Which backup method should you use?

Not all au­to­matic backup meth­ods use the same fre­quency.

Macworld (USA) - - Contents - BY GLENN FLEISHMAN

You’ve prob­a­bly heard it dozens of times: It’s im­por­tant to back up your data. Ap­ple has Time Ma­chine to help you get on a reg­u­lar backup rou­tine, but are there other meth­ods you should be us­ing?

Dif­fer­ent backup meth­ods use dif­fer­ent fre­quen­cies by which they push up­dates to an archive. When eval­u­at­ing these meth­ods, ask your­self: How many copies are made? How and where is the data stored? How se­curely is data locked away, both phys­i­cally and with en­cryp­tion? And, of­ten the most im­por­tant, how re­cent?

Here are a few pop­u­lar meth­ods for con­sumer back­ups:

File syn­chro­niza­tion ser­vices: These ser­vices, in­clud­ing Drop­box, typ­i­cally mon­i­tor par­tic­u­lar des­ig­nated ar­eas of your Mac’s stor­age de­vice and up­date changes im­me­di­ately.

Lo­cal backup soft­ware: Apps like Time Ma­chine per­form back­ups on a reg­u­lar in­ter­val, which can some­times be se­lected.

In­ter­net-hosted backup ser­vices: Ser­vices such as Back­blaze can per­form con­tin­u­ous back­ups, but may not be as up to date as a sync­ing ser­vice.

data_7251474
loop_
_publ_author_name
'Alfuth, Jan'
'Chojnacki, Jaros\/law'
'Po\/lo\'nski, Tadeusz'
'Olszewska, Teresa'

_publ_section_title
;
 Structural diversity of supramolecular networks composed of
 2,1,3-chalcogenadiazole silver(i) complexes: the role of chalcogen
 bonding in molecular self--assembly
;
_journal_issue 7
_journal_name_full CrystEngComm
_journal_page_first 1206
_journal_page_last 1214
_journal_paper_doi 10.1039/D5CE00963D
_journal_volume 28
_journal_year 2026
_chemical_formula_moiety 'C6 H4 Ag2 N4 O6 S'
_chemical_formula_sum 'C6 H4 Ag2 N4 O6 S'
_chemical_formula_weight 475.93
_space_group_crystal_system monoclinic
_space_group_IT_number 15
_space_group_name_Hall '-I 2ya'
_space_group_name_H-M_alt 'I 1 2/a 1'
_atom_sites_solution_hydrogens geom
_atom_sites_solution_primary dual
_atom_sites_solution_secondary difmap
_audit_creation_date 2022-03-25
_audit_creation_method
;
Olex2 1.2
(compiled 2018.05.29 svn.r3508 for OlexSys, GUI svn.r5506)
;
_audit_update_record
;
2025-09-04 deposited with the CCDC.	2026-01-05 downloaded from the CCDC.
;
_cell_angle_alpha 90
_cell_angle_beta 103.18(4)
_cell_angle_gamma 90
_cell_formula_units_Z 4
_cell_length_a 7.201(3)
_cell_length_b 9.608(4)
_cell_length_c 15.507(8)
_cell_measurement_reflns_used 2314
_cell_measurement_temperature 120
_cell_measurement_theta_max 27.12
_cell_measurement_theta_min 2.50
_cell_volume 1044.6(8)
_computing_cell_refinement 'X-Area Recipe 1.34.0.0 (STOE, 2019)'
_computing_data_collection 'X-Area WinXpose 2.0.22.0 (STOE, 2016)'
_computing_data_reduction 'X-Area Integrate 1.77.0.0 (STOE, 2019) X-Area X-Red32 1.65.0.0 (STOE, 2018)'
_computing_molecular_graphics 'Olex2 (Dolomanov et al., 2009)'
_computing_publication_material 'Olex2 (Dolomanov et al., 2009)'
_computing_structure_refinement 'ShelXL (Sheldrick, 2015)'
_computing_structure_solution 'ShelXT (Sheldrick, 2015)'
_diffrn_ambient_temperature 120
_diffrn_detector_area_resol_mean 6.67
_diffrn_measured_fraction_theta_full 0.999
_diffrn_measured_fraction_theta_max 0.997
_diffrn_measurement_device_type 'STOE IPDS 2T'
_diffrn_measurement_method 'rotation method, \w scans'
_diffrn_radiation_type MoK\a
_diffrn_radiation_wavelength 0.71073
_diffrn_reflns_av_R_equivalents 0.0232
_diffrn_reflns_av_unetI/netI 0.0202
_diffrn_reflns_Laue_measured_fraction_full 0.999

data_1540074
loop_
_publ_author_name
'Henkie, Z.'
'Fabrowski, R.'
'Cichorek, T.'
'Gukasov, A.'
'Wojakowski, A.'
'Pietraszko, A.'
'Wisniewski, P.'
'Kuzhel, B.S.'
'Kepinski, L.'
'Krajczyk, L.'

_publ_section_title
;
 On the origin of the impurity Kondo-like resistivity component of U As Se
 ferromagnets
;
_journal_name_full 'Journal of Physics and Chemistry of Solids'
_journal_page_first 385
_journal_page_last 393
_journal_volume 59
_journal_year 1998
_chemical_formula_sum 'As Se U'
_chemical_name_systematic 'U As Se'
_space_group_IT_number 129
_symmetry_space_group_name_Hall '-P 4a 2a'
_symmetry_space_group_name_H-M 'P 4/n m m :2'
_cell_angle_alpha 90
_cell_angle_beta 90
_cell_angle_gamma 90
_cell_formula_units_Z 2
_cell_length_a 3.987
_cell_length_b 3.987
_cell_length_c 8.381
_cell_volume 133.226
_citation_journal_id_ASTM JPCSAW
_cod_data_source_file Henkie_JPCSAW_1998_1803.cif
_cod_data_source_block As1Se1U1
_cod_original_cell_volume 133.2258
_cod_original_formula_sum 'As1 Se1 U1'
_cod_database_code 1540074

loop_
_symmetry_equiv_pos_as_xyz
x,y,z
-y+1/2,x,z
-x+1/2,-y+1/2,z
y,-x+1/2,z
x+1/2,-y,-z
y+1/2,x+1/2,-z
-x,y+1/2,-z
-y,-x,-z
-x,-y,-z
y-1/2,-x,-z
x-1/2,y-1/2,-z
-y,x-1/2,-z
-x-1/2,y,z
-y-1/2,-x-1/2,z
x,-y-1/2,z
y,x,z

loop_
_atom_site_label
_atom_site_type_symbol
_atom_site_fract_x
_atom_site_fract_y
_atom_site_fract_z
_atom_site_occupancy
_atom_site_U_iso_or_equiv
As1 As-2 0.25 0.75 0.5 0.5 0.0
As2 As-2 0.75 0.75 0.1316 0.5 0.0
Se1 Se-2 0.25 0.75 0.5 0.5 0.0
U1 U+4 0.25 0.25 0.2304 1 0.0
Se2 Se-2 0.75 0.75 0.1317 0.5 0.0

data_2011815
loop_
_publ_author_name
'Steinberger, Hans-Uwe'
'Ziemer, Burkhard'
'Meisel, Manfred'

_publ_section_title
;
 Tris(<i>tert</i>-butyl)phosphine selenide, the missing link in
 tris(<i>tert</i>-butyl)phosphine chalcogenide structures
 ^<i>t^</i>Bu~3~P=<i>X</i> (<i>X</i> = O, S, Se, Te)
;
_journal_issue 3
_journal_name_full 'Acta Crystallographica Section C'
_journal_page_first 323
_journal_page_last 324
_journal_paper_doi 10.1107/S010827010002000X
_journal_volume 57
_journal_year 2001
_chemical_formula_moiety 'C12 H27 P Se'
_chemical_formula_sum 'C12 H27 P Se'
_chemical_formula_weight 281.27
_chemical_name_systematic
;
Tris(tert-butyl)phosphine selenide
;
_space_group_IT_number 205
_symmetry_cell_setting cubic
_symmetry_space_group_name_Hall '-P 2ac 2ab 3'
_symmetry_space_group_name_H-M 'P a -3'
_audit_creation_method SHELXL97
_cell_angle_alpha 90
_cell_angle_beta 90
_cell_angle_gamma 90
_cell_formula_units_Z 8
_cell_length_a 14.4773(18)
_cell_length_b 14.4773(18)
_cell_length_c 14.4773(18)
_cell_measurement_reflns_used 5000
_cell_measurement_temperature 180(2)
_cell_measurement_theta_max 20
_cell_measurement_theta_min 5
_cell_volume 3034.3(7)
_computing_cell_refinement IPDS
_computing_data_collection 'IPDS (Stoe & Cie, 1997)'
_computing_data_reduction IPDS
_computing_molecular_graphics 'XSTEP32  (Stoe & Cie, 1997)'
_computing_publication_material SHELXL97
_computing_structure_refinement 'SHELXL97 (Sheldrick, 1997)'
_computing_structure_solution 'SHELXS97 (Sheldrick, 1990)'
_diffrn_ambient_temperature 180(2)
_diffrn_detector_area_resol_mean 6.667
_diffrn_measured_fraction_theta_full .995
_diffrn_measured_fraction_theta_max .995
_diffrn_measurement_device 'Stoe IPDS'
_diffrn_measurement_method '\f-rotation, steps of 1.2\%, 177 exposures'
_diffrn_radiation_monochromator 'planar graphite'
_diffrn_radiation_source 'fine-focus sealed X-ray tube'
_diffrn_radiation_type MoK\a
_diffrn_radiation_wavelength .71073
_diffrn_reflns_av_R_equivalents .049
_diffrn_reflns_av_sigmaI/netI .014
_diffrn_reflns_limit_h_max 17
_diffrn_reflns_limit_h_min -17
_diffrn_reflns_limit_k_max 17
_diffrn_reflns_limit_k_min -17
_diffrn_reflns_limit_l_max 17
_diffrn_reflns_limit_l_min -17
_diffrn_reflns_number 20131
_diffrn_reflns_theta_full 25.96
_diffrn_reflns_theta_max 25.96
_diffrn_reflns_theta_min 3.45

Why do these backup meth­ods act so dif­fer­ently? It has to do with the com­pu­ta­tional ef­fort to in­dex files with­out burn­ing up so many CPU cy­cles that your sys­tem slows down.

Drop­box and its cat­e­gory aren’t tech­ni­cally backup ser­vices, although they do hold ar­chives and re­vi­sions. Be­cause they mon­i­tor rel­a­tively few files or di­rec­to­ries, with a de­cent broad­band con­nec­tion, they can stay right on top of things.

If you need al­most in­stan­ta­neous backup of doc­u­ments as they change it, a sync ser­vice is the way to go, but read their sup­port doc­u­ments to make sure they re­ally do start to up­load changes as soon as you save a file, even an open one. Drop­box has a lengthy ex­pla­na­tion of how the soft­ware tries to bal­ance sys­tem and net­work load and fresh­ness ( go.mac­world.com/imdb).

Time Ma­chine and sim­i­lar lo­cal backup soft­ware tries to bal­ance drive and com­puter ac­tiv­ity with hav­ing cur­rent files, and Ap­ple chose to go hourly. You can force a Time Ma­chine backup at any time from the Time Ma­chine menu. Other­wise, Time Ma­chine uses the Spot­light in­dex, which macos up­dates con­tin­u­ously as files are changed, to fig­ure out what new and changed files to add.

Ser­vices like Back­blaze that archive files to cloud stor­age work typ­i­cally much like Time Ma­chine, but of­ten have a dif­fer­ent backup fre­quency ap­proach as well. For Back­blaze, users can set the fre­quency to Con­tin­u­ously, but that doesn’t mean “im­me­di­ately.” As the com­pany ex­plains on a sup­port page ( go.mac­world.com/cnmn), throt­tling CPU usage means it can take as long as three hours to up­date a given changed file. ■

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